Within this context, a great deal of support has been provided by institutions, educational technology support organizations, and libraries to help faculty move into this new environment. At Vanderbilt, the Center for Teaching has been exploring online teaching methodologies for several years. Derek Bruff distinguished between two groups of educators in this environment, those that are seeking to replicate their traditional classroom environment, while others who are more comfortable with technology and were more willing to be adventurous in this transition. While this current situation is driving the demand to move online quickly, “Quality online course design doesn’t center itself on Zoom.” Better learning experiences can be provided via asynchronous tools, low-bandwidth delivery of content, and social interactivity tools rather then the synchronous video experiences that people have jumped most quickly towards. Of course, this is what was most comfortable and easiest to replicate from the professor’s perspective, if not the most effective for the students. To be fair, most of these transitions were made over a period counted in days. Bryan Alexander rightly commended all the work of the instructional designers supporting the educators, as we well as the institutional IT staff that made this transition possible. There is certainly a recognition of what is possible now might not be the best possible experience, but it is the best achievable experience and that should be acknowledged.
The beginnings of some best practices were discussed in terms of approaches to support these transitions. While some organizational implementation guides had been produced, in the scramble, these resources were not always easily discoverable in the rush, nor as clear as they could be in the present environment. Organizations like Vanderbilt and Hopkins identified partners among the faculty who could work as “deputies” or ambassadors in their departments and provide outreach to their colleagues who might need additional support. The University of Pennsylvania undertook faculty focus groups with their resource guides, so that they could address questions early on and revise the information guides that they had already written. Information resources were embedded in the course management tools, so that they were easily discoverable at the point of need for faculty.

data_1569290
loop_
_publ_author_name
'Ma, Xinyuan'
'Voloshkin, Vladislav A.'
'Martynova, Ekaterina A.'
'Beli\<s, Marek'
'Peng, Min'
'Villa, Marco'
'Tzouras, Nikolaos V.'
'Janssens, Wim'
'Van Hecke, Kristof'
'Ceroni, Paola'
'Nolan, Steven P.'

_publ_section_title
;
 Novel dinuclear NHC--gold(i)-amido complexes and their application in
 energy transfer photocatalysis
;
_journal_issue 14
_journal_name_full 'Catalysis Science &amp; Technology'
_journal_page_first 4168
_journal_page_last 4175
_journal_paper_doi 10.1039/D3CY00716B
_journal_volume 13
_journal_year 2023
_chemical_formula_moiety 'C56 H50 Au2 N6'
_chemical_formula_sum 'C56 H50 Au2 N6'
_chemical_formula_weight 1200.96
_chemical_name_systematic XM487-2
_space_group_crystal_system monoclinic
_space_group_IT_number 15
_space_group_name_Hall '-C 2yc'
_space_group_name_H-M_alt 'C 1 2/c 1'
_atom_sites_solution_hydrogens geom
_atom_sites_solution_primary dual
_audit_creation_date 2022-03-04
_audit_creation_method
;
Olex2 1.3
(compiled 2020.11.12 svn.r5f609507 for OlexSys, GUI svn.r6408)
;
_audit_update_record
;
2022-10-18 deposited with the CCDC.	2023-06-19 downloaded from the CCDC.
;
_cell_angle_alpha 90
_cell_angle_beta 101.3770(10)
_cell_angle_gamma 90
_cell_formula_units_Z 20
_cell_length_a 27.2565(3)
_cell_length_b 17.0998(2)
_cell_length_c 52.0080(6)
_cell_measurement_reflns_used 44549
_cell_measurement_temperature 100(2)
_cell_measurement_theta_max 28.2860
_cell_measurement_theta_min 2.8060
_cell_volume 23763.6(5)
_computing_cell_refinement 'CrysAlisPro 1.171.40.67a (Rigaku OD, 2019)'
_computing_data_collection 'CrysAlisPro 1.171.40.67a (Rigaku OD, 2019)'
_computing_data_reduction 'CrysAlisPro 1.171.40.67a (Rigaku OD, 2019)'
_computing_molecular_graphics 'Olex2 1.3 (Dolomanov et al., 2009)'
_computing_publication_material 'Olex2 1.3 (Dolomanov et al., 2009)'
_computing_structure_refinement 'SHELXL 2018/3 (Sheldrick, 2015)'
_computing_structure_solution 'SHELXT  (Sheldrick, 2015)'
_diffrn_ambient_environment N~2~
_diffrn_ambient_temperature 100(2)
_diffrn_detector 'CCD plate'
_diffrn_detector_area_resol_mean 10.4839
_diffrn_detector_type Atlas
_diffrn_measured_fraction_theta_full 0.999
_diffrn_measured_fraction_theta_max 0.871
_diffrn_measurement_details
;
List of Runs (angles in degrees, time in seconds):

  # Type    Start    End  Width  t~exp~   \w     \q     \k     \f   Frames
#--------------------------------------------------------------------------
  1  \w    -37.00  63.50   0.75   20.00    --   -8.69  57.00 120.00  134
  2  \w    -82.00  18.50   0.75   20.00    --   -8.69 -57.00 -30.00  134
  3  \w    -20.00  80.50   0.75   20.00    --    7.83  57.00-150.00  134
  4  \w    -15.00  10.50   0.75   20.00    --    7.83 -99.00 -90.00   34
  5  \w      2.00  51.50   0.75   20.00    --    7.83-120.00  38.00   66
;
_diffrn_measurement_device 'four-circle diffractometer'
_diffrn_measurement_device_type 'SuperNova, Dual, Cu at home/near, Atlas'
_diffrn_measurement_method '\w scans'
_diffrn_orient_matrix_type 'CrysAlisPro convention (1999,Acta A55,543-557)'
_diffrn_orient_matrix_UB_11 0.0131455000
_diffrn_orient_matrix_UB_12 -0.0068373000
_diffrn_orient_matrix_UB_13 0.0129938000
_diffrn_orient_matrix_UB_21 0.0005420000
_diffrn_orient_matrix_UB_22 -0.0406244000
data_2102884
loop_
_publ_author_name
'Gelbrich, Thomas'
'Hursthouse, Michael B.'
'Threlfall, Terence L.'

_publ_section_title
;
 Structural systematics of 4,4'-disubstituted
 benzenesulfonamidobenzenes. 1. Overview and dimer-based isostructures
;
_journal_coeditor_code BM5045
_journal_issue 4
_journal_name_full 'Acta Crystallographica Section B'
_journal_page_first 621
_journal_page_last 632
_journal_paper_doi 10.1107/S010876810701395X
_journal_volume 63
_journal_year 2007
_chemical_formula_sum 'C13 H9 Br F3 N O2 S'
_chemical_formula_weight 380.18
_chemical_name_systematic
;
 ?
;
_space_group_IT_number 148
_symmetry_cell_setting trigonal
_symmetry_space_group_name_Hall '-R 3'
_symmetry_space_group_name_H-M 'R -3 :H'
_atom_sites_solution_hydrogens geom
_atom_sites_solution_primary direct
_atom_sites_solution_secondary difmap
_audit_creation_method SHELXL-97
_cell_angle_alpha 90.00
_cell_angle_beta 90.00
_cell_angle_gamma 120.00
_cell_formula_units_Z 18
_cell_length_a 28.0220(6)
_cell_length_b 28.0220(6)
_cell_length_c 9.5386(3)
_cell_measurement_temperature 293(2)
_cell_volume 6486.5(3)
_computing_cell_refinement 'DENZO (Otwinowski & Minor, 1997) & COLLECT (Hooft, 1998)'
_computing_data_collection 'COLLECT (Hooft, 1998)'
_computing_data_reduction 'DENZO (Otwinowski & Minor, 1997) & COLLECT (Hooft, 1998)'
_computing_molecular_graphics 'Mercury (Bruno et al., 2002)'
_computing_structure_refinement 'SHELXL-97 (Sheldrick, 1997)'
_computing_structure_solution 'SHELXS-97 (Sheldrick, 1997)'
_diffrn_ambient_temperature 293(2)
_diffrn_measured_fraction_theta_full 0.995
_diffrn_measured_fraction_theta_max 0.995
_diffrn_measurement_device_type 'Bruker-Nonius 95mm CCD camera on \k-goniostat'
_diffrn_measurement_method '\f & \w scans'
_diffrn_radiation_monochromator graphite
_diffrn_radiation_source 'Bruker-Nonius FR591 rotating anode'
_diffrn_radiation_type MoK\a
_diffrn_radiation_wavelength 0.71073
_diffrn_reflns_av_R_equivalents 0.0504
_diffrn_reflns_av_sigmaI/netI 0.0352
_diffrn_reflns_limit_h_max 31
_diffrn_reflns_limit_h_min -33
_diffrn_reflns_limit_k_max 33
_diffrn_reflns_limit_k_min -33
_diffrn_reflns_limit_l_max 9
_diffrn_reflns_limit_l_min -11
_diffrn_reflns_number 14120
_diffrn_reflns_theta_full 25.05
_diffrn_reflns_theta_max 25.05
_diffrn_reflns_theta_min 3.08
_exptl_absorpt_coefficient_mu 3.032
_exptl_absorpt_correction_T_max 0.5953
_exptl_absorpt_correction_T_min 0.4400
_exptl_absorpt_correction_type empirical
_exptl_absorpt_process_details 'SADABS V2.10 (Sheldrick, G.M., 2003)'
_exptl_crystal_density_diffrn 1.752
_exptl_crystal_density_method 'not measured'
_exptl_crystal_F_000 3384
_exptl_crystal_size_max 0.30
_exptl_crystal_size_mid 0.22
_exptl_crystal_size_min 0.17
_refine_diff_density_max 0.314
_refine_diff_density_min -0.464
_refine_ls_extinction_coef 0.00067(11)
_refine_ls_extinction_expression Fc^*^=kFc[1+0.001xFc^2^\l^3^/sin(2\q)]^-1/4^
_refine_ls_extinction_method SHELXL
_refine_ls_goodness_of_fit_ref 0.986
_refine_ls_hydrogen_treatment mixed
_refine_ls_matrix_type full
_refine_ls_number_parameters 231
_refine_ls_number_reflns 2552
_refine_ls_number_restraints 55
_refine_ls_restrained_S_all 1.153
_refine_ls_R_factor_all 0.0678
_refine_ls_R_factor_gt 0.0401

As with any rapid transition, many issues came to light quickly in the process, such as security and privacy. Much has been made of the security and privacy concerns of the Zoom platform, although some of these challenges are not new, nor particular to Zoom or its settings. Libraries and schools obviously need to be vigilant in protecting their students and faculty. Sadly, there are no lengths that people won’t go to create mischief. The latest manifestation is Zoombombing, in which uninvited participants to a meeting disrupt things with tasteless, vile, or offensive content during the meeting. The University of California at Berkley Information Office has a great resource outlining ways that Zoom meeting users can thwart these attacks.
Another important issue to face is that of access and equity. Not every home has devices capable of supporting multi-media interactions, nor the bandwidth necessary to participate in synchronous online activities. A great number of Americans rely on online access via public libraries, which for safety reasons are (or should be) shuttered. While some schools provide computers to students, and many universities require them, access to technology is not as ubiquitous as we often presume. Consuming online courses or PDF course materials via a person’s phone is certainly less than ideal. In addition, these resources often require a cellular data plan that could become significantly priced using high-bandwidth tools like live video presentation of courses.